I warned you. Last week there was a clear warning about this fairy tale rant. So feel free to look away now…
Alright, you’re still with me. Let me assure you that I’m not some cranky old crone with a hate of all things magical and pretty. Because I’m all about the magic. I love fantasy and I love stories that have their basis set in fairy tales.
What I can’t stand is the depiction of women in traditional fairy tales, something I’ve only noticed after having a kid. Women are treated as disposable objects by the male characters and villains both male and female. Look, this isn’t a thinly veiled rant about feminism, well, kinda, because I can’t talk about fairy tales without mentioning the treatment of women. This is about the lessons passed down to my daughter from these fairy tales, to the point there I’m considering writing these classic tales with 2016 commentary.
I understand that when these books were written the treatment of women is a reflection of their times. So why should I get so worked up about it now? If I don’t like the messages then stop reading them to my kid, right? Or you might be thinking that I heard them when I was a kid and I’m a believer in equality, and lady these are just stories. Well you’d be right on all accounts. But this is my blog and I’ll write what I want to.
Some of the stories I read to her I’m now flat out paraphrasing. I also add little notes on the end like: “If a man threatens to kill you if you can’t spin straw into gold, then don’t marry him. Run far away!” Seriously, this king is obviously delusional if he believes that straw can be spun into gold in the first place. Really? How did you become king?
Here are some changes I’d make to the fairy tales in my daughter’s books:
Rumpelstiltskin – Like I said above – Don’t marry a king that threatens to kill you or one who is clearly delusional.
The Princess and the Pea – If the Prince is after a ‘real’ Princess, what kind of husband is he going to be? He obviously expects you to be Princess-ly at all times. God forbid you are un-princess-ly one day in your tracksuit pants, baggy stained t-shirt and frizzy hair, because you have cramps and want to kill anyone that looks at you because, you know PMS. Also, if you can feel a pea through 20 mattresses then that doesn’t make you a ‘real’ princess, it means you should get that checked out by a Doctor immediately.
Rapunzel – The Prince wants to marry Rapunzel as soon as he sees her (in the original it’s said that he sleeps with her first). I’m going to quote the Disney movie Frozen here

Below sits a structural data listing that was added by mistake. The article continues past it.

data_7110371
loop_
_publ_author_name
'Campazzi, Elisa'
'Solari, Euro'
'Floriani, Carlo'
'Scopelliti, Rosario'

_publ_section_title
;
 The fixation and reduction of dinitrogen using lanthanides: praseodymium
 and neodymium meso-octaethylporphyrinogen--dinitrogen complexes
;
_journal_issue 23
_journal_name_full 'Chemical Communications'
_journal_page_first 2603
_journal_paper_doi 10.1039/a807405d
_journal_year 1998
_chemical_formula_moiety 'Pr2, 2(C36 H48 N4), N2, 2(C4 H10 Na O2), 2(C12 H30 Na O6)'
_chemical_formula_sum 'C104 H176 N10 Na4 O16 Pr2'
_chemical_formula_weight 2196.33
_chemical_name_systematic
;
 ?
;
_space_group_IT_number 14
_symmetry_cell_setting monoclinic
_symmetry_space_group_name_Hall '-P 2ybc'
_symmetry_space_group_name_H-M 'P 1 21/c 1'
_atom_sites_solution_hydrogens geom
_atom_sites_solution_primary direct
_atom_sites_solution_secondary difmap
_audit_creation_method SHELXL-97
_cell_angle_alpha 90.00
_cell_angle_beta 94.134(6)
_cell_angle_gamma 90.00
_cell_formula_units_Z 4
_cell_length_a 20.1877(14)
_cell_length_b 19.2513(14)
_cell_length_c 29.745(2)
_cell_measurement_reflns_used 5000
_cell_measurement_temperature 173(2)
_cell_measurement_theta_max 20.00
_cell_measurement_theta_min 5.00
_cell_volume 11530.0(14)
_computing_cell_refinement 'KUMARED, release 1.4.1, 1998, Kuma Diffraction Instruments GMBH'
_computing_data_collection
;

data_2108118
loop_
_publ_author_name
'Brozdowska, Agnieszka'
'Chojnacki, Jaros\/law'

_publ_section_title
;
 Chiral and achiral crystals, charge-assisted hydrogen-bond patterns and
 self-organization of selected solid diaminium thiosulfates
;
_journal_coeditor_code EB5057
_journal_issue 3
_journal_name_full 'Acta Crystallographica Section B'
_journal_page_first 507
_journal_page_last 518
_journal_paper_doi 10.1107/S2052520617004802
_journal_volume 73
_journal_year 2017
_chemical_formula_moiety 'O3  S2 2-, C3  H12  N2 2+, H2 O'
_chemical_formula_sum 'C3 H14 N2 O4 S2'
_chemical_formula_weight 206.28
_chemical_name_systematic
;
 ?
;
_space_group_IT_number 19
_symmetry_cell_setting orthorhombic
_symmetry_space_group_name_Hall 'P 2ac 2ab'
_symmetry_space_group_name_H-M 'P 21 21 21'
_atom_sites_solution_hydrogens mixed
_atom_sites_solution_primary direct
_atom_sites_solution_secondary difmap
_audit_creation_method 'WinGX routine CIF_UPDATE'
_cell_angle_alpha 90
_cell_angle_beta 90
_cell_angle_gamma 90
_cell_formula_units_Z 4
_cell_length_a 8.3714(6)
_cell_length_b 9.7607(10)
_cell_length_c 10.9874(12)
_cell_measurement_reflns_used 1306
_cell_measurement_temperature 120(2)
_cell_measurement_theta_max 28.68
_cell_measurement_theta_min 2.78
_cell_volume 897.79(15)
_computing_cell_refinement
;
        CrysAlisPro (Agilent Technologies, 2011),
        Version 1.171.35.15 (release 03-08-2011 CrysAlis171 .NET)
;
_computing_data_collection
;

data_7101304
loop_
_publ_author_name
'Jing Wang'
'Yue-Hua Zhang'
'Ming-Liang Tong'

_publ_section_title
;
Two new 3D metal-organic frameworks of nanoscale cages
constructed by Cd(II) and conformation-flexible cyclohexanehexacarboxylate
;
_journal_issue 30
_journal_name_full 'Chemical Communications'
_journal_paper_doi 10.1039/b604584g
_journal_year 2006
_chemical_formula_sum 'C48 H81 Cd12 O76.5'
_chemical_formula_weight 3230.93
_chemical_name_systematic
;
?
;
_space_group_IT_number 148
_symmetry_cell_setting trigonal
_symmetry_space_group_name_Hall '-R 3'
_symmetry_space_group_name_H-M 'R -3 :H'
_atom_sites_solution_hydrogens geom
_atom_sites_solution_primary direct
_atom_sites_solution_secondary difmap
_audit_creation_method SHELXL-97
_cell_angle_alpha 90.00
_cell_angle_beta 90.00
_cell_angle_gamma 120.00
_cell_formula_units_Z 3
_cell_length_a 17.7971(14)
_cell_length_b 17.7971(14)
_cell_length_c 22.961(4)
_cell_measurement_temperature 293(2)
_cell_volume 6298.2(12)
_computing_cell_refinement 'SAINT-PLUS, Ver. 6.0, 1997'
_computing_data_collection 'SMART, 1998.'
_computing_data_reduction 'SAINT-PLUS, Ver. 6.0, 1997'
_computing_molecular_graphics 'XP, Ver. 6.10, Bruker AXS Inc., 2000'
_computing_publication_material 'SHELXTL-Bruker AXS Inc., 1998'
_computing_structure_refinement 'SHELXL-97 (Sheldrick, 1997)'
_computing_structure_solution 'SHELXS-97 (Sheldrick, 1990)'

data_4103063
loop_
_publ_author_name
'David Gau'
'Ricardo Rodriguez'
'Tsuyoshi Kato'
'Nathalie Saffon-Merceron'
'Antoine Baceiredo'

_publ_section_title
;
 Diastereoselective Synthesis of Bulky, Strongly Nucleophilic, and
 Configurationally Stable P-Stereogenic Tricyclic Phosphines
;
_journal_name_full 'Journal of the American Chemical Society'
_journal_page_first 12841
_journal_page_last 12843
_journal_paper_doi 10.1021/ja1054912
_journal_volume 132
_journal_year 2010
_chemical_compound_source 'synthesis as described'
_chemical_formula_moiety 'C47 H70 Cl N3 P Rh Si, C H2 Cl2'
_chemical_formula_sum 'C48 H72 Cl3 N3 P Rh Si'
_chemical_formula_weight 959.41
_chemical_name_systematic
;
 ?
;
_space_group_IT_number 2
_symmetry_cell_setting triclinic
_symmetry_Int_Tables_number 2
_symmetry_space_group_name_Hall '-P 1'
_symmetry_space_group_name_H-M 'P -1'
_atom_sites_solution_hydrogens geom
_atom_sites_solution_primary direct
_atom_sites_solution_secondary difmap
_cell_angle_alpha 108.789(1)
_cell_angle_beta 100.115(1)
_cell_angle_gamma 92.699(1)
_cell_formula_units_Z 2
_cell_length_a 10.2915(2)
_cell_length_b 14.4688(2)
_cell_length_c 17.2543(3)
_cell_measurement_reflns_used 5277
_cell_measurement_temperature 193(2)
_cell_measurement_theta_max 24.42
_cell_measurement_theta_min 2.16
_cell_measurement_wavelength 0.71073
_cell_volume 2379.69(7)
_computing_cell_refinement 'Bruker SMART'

“Wait, you got engaged to someone you just met that day?” High five Kristoff! Also if he offers to bring you silk handkerchiefs so that you can fashion a hanky ladder and escape, it means that he likes you locked in the tower where he can come and have sex with you – otherwise why not just bring a ladder? You’re a Prince, I’m pretty sure you can afford one.
Cinderella – The Prince stalks her to put a shoe on her foot. Can’t he remember what she looks like? I mean you spent the entire night with her, she’s your dream woman! Were you drunk? The fact that she didn’t give you her name means that she just isn’t that into you. Let it go dude, she doesn’t owe you anything after one dance.
Snow White – In the original she wakes up on the Prince’s horse
on the way back to his castle. What was he going to do with the body of a ‘dead’ girl? Plus, he has to kiss her to wake her up, besides being creepy, why didn’t he just kiss her wherever he took her from? That screams ulterior motive to me.
Sleeping Beauty – She’s cursed asleep as in the modern day story. But in the original the king sees her sleeping, rapes her and 9 months later she wakes up with twins.
The moral of all of these stories is basically don’t be a woman. I’d like to mention that these stories are not complimentary to men, at all. This is another reason I hesitate to read her these verbatim. The behavior of men in most fairy tales is not the kind of behavior good men exhibit or the kind of treatment she should expect from her would be husband.
Most of the events that happen to these women, are due to decisions being made for them. They are passive spectators in their own lives. Usually because they are naive, or locked in a tower since birth.
Do I want my daughter to learn these lessons without my added comments? Or even if I simplify it more and take out the sex and abuse of the originals. Do I want her waiting for a Prince to come and rescue her and let her believe that life will just be happily ever after?
I don’t want her to sit in her ivory tower brushing her long hair? I want her to hack it off, and climb down herself.
Also does the Prince even want the task of rescuing anyone? These women seem to be really hard work. Surely there are maidens not locked in towers or cursed asleep by a witch?
Done. Next week will be back to the usual programming.